New Directions perform at Regionals on “Glee.” (Adam Rose/Fox)

For next season, Fox has picked up its freshman Zooey Deschanel chick-com, “New Girl”; Ryan Murphy’s three-season-old high-school musical, “Glee”; and Greg Garcia’s sophomore family comedy, “Raising Hope” — as Fox continues to build a four-comedy block on Tuesday nights.

Fox programming chief Kevin Reilly described them thusly in Monday’s announcement:

●“New Girl” — Reilly called it “the hottest new appointment series for young adults.” We call it: a comedy series that launched with about 10 million watching and is now averaging 8.3 million viewers this season and is tied for No. 3 among all new programs, with the 18- to 49-year-old viewers who are the currency of broadcast TV. (CBS’s “2 Broke Girls” is ranked No. 1, Fox’s “The X Factor” Wednesday edition is ranked No. 2; “New Girl” is tied with “The X Factor’s” Thursday edition and ABC’s “Once Upon a Time” for the third slot.)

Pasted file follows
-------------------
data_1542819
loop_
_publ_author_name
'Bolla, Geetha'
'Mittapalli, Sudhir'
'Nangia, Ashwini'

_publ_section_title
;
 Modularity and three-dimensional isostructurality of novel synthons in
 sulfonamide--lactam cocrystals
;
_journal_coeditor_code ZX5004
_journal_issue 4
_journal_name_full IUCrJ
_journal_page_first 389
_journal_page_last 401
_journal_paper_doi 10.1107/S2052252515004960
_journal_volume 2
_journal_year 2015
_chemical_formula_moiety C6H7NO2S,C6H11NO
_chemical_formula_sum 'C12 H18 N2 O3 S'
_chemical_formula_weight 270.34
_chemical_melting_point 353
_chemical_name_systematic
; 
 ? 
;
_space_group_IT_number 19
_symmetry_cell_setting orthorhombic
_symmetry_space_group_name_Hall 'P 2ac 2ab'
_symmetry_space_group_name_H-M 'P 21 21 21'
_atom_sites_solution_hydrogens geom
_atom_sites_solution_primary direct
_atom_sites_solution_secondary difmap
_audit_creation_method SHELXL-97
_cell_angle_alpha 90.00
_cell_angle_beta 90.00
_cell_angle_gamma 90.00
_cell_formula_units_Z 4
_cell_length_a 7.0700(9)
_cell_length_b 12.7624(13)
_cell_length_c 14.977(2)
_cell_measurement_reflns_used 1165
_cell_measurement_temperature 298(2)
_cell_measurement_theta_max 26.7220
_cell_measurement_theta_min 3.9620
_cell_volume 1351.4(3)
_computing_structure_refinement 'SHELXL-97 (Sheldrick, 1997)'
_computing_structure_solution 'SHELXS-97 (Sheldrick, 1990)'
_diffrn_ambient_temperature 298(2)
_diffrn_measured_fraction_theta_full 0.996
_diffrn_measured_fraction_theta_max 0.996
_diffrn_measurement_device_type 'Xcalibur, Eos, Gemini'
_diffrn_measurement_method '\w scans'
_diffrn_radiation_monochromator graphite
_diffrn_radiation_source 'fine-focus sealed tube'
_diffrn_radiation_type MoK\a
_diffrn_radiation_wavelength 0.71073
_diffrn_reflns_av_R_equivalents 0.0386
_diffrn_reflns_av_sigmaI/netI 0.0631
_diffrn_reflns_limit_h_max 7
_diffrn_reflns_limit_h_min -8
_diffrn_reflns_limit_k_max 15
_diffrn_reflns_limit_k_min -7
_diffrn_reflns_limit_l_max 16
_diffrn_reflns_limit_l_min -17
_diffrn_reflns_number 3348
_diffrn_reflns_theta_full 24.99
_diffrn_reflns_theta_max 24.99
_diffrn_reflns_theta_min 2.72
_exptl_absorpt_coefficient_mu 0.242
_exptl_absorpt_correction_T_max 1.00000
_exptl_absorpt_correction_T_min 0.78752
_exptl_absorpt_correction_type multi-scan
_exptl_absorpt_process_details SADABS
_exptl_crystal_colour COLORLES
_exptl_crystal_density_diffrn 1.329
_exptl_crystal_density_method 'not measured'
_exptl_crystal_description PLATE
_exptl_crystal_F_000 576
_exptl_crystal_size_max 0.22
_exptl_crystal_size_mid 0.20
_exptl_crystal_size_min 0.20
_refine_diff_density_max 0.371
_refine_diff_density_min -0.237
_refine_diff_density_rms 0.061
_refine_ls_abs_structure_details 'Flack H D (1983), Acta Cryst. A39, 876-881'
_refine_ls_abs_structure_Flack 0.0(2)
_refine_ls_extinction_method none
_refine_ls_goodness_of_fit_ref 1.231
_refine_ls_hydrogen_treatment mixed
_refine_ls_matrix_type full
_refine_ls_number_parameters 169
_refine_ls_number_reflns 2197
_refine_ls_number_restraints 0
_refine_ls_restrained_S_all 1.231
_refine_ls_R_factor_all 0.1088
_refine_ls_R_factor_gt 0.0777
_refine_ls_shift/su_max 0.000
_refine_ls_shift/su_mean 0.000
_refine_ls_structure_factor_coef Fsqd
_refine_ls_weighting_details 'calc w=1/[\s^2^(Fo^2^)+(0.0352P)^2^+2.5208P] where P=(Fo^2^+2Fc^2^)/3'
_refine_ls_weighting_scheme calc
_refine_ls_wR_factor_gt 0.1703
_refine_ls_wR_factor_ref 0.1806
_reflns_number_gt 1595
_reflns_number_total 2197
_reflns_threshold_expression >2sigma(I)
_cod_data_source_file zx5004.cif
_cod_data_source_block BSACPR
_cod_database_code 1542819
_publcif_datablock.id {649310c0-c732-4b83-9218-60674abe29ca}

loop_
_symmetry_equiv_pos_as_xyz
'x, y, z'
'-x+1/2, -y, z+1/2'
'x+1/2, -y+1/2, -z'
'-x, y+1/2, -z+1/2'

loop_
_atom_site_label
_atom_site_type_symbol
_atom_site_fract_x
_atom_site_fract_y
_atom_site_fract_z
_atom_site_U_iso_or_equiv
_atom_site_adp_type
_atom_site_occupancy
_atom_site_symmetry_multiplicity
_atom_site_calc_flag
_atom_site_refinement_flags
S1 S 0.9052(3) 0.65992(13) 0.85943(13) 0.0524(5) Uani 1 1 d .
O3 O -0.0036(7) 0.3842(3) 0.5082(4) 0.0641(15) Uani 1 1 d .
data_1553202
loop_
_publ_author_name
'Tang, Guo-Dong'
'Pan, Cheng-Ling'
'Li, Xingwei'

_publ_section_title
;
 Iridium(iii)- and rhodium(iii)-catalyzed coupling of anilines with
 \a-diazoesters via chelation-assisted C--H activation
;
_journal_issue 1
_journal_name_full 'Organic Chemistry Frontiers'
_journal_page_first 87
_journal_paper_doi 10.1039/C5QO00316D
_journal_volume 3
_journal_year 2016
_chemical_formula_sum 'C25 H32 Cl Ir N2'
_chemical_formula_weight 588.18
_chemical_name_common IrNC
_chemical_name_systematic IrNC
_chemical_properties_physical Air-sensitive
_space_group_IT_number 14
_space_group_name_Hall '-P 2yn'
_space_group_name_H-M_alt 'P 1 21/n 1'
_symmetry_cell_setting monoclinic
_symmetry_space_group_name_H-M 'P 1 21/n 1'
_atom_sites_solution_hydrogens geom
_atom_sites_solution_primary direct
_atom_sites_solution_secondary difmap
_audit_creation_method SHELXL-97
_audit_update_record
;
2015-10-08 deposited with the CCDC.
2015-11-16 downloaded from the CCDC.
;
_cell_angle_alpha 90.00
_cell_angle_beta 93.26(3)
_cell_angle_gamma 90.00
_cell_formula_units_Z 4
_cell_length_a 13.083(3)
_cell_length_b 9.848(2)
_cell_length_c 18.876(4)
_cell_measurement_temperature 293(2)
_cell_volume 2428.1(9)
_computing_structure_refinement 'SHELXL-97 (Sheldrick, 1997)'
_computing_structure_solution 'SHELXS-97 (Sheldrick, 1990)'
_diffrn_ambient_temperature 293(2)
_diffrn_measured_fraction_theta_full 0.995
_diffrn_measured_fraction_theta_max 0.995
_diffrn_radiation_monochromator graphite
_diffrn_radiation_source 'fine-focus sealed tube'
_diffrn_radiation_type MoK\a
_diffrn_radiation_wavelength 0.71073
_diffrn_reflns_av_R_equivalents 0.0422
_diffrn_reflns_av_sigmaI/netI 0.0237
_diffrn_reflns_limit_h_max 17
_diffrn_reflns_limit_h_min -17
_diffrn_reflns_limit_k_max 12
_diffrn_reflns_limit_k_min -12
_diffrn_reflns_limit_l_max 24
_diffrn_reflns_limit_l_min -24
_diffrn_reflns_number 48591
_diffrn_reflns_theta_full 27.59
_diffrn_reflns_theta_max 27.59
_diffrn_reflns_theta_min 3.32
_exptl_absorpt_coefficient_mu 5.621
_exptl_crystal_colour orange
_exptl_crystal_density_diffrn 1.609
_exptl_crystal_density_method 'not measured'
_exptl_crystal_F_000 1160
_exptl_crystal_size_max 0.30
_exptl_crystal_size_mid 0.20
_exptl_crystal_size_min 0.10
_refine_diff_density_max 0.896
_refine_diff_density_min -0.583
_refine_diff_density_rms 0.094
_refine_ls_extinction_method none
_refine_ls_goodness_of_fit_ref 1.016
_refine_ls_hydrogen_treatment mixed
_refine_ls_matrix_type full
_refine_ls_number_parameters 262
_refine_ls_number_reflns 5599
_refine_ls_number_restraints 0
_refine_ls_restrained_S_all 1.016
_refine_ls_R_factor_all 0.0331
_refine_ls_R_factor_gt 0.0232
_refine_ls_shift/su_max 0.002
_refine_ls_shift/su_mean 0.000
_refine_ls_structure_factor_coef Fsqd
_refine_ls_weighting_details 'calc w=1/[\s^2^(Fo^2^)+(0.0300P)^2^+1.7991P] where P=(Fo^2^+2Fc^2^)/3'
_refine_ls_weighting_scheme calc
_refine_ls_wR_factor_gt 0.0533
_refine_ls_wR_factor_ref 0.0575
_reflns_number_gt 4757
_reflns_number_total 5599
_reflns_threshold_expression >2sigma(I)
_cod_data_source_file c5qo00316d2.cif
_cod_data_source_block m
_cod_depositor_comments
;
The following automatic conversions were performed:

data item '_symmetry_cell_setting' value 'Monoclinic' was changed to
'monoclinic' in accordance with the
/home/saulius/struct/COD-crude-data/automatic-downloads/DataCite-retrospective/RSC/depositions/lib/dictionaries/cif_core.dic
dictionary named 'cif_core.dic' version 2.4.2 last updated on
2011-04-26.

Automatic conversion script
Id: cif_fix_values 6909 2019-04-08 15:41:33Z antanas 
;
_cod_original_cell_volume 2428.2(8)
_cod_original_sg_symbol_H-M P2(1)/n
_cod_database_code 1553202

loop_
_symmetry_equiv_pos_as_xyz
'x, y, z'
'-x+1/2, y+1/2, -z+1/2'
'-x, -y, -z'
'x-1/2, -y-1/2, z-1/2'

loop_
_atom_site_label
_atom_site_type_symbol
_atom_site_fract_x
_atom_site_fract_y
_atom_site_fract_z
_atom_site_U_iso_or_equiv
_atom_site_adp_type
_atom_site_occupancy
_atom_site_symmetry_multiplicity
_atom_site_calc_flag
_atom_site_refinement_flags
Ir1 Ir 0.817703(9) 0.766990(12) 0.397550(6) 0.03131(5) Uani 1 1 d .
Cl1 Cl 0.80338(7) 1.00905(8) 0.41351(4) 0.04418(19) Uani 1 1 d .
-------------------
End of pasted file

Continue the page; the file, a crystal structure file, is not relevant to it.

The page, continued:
●”Raising Hope.” Reilly called it “one of the smartest and most unique offbeat comedies.” We call it: down 19 percent, year-to-year, with an average of 5.6 million viewers, and down 10 percent among those 18- to 49-year-olds.

●”Glee.” Reilly called it “a genre-defying global cultural phenomenon.” We call it: a series that averaged 10.2 million viewers last season and is averaging just 8.9 million this season. It ranks No. 49 among all broadcast shows, and ranks 22nd among 18- to 49-year-olds, which is down 7 percent year to year. “Glee’s” season performance is being inflated by many more hiatuses than it’s had in previous seasons; this year’s airings are 18, compared with 26 at the same point last season, which means fewer reruns.

Things didn’t go so well for Fox’s other comedies. “I Hate My Teenage Daughter,” you’ll recall, was recently pulled from the schedule, and its remaining episodes shipped off to Summer Burn-off Theatre.

Meanwhile, “Breaking In” looks as though it’s destined to become That Fox Sitcom That Got Canceled Twice, after first being canceled when it was a break-in caper starring Christian Slater, only to be plucked from the dead pile and turned into a workplace comedy with Megan Mullally joining Slater.

Would that mean Slater has starred in three failed broadcast TV series since 2008, or four?